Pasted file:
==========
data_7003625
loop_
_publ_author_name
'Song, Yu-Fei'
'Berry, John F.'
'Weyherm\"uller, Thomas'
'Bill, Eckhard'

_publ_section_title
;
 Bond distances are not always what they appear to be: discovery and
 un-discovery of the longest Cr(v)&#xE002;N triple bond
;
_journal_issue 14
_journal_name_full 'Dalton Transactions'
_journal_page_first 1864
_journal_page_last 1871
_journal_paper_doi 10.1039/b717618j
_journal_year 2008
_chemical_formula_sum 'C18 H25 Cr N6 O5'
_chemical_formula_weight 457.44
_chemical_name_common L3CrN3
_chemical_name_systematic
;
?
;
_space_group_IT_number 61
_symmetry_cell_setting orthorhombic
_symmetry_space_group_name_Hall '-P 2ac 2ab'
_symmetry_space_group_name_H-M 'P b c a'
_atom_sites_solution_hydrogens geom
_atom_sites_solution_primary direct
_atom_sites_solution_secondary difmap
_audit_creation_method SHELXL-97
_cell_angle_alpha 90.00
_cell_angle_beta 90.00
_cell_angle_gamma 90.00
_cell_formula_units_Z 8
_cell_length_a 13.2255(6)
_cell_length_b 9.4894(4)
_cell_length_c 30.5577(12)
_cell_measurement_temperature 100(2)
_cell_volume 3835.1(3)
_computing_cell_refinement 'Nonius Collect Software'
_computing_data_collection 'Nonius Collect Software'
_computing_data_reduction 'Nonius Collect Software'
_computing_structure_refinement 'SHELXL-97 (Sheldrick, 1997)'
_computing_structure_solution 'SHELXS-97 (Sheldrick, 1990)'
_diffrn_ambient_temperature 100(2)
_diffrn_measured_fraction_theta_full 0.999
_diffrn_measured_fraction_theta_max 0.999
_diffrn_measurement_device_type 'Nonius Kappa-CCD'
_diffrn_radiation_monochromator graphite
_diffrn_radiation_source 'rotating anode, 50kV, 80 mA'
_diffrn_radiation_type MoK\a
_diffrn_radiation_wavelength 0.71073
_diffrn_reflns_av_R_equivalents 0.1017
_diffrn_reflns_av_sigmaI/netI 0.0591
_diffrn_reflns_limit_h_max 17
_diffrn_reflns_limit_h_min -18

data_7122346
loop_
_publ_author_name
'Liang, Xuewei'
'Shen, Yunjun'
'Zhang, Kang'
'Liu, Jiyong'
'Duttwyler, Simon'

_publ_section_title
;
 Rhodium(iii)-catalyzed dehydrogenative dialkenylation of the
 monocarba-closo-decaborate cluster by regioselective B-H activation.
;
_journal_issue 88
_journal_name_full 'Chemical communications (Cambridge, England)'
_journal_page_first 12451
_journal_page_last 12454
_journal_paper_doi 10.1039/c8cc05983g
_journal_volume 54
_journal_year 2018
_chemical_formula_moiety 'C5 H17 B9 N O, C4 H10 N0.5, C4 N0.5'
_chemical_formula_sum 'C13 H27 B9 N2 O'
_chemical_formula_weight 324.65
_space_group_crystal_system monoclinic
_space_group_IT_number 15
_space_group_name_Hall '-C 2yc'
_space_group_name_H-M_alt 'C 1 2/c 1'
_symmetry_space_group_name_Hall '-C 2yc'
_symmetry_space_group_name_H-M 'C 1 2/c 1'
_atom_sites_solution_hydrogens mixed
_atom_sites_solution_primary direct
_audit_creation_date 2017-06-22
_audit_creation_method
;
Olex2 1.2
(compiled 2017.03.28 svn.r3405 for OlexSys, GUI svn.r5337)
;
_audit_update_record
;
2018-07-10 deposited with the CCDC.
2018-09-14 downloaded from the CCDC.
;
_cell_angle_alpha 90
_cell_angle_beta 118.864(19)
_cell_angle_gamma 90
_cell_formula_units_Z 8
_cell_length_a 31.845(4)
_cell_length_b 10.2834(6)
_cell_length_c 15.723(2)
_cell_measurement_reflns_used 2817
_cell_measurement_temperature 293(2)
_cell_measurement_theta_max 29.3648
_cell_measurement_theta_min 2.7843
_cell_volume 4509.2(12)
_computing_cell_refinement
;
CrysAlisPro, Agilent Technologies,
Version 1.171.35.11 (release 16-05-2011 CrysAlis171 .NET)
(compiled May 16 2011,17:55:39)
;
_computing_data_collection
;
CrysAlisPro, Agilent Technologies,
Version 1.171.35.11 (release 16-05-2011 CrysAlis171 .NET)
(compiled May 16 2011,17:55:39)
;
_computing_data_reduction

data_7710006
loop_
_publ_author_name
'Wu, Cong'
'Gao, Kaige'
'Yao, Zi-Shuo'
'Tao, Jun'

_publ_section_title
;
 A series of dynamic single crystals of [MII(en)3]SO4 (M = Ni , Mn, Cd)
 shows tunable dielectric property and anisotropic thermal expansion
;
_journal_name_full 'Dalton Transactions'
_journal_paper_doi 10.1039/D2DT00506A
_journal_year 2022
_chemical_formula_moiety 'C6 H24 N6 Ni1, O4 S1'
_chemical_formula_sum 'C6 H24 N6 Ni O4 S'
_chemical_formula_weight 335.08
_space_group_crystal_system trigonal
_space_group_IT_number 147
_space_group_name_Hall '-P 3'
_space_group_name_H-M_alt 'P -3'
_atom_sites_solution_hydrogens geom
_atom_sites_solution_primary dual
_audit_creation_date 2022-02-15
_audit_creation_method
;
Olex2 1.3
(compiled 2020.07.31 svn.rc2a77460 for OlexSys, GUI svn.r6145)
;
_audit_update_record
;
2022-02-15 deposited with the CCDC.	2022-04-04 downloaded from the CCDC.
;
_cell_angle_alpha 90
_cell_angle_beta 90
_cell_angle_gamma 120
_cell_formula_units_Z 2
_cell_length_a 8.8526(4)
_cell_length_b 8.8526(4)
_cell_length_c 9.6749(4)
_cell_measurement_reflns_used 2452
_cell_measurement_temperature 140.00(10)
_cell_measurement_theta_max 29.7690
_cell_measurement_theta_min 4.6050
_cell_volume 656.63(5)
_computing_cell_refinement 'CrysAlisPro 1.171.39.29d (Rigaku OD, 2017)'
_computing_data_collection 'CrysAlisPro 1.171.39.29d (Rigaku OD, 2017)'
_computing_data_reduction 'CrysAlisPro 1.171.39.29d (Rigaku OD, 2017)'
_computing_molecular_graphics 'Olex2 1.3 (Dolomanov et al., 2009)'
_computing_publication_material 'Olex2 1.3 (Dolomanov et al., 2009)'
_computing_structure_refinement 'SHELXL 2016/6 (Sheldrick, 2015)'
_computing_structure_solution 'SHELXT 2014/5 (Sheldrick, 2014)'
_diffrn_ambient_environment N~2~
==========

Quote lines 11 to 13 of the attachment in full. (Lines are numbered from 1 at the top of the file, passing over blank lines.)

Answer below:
 un-discovery of the longest Cr(v)&#xE002;N triple bond
;
_journal_issue 14